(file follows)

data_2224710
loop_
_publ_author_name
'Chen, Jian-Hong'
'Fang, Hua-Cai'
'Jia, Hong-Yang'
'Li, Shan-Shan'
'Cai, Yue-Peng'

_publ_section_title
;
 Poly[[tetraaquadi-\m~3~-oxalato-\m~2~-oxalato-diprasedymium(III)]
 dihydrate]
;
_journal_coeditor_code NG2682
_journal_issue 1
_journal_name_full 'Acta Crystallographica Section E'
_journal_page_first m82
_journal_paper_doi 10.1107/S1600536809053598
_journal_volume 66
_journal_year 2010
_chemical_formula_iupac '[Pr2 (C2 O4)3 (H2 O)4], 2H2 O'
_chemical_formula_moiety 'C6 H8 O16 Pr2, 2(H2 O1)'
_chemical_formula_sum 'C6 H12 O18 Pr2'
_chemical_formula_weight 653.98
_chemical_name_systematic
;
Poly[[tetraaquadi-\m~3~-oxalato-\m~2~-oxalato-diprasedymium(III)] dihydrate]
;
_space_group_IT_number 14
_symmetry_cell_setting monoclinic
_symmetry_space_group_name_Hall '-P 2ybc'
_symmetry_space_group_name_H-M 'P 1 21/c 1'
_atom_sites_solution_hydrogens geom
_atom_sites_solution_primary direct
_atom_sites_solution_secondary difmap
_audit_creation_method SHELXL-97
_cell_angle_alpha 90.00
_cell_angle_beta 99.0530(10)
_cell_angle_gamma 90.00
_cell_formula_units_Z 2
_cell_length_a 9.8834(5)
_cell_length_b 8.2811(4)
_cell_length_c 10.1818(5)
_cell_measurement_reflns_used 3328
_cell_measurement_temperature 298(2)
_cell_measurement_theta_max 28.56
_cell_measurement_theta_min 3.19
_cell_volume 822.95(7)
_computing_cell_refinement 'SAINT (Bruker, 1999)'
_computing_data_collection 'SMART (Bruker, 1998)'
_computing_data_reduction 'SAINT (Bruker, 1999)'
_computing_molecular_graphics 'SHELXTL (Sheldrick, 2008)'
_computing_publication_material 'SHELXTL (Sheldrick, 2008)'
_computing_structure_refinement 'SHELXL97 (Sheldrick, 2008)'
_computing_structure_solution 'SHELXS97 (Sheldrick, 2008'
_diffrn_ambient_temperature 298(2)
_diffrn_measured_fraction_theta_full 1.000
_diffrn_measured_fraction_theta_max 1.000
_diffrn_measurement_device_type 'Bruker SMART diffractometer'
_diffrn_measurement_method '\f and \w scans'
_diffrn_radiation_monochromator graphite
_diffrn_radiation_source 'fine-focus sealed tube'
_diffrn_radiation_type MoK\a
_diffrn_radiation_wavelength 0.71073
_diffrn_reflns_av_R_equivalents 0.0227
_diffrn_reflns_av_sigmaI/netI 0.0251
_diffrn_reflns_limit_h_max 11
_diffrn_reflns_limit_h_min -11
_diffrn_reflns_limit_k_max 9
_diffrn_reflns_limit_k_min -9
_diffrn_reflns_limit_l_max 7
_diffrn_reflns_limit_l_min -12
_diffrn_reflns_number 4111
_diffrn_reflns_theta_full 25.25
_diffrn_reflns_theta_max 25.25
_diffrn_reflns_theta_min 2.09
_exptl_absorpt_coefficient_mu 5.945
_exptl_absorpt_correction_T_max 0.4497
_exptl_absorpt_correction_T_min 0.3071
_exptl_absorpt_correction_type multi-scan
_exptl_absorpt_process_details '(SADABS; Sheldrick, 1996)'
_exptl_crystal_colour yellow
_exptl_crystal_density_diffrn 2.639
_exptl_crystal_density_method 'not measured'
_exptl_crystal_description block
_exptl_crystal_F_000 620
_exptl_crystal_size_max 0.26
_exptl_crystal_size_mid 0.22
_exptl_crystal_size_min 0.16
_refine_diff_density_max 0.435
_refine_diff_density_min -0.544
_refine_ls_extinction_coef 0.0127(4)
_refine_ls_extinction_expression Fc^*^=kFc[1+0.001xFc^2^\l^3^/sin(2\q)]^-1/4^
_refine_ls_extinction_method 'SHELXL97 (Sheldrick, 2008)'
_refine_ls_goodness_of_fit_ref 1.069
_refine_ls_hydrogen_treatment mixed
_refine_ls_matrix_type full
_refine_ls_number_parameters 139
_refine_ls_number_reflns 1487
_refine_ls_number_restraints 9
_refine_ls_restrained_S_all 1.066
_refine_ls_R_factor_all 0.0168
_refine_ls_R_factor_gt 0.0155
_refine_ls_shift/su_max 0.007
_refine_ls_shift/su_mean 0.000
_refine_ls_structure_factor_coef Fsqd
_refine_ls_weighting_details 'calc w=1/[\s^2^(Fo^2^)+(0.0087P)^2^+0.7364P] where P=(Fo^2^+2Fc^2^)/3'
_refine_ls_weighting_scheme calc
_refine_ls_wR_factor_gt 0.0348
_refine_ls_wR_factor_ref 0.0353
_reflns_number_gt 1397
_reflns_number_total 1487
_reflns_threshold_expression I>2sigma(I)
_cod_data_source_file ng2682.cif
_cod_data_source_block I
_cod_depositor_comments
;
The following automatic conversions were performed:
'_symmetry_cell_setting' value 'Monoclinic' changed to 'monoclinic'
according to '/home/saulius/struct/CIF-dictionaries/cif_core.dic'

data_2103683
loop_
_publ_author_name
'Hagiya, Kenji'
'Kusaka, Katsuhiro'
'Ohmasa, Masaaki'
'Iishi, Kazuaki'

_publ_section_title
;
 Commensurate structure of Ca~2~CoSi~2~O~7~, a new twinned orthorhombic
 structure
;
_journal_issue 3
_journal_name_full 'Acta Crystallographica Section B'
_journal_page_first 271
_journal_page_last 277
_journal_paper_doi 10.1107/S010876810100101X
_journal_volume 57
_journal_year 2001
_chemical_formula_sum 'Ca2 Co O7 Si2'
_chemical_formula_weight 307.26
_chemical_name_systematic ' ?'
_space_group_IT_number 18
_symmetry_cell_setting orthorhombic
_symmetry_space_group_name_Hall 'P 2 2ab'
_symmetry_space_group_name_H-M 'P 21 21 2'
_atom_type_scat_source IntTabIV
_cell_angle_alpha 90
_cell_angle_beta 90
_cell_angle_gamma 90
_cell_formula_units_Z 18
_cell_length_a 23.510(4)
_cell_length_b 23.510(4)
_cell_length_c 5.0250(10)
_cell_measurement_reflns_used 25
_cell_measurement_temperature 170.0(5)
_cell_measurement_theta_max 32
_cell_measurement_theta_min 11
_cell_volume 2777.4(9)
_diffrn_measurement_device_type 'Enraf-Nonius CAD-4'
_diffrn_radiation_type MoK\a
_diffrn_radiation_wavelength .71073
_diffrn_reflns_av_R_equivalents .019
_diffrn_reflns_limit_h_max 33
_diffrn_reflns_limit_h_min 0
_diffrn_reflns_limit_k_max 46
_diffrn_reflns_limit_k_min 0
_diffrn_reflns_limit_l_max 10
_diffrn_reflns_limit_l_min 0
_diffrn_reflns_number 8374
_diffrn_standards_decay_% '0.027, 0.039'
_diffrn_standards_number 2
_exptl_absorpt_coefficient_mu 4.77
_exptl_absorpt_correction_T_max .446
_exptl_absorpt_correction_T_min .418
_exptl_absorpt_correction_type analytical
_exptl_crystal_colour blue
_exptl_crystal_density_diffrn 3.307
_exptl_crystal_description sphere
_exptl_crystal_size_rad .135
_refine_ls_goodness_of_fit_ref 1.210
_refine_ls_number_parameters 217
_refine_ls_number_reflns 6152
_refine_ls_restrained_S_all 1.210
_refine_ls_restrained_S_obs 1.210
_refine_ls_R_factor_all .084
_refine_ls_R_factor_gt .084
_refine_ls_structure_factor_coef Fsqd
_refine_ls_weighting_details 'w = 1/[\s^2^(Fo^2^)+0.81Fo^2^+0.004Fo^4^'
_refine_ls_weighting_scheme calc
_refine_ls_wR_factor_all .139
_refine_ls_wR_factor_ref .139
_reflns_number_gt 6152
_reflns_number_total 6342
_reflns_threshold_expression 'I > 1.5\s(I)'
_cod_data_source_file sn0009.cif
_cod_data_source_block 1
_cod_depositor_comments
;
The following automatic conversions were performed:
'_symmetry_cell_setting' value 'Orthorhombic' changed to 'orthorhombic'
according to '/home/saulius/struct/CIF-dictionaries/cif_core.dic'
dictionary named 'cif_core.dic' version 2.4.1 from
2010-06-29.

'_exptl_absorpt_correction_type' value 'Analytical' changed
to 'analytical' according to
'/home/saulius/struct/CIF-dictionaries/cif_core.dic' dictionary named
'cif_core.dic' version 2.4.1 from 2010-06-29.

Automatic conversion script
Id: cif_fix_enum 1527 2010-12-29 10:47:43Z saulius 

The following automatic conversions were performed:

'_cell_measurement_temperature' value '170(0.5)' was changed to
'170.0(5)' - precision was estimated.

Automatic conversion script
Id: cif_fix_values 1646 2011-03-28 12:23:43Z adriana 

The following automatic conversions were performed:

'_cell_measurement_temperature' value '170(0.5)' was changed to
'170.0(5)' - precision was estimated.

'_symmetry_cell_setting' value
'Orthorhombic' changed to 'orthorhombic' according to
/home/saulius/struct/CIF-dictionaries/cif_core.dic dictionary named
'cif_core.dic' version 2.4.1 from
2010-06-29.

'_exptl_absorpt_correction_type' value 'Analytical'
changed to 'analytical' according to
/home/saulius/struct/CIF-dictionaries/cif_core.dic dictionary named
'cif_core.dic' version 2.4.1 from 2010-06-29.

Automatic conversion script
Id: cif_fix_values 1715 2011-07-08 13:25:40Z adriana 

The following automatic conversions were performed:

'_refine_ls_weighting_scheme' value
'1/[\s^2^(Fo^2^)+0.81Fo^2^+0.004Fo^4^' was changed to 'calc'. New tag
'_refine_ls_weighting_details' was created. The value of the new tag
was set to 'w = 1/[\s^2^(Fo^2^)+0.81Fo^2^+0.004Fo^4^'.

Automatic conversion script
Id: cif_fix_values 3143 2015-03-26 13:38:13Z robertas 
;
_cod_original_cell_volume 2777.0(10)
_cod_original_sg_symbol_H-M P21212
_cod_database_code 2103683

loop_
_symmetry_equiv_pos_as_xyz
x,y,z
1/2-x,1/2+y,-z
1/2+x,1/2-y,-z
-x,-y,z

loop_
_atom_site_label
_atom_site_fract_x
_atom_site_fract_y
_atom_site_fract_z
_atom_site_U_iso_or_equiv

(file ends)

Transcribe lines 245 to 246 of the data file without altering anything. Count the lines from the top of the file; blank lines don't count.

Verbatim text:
1/2+x,1/2-y,-z
-x,-y,z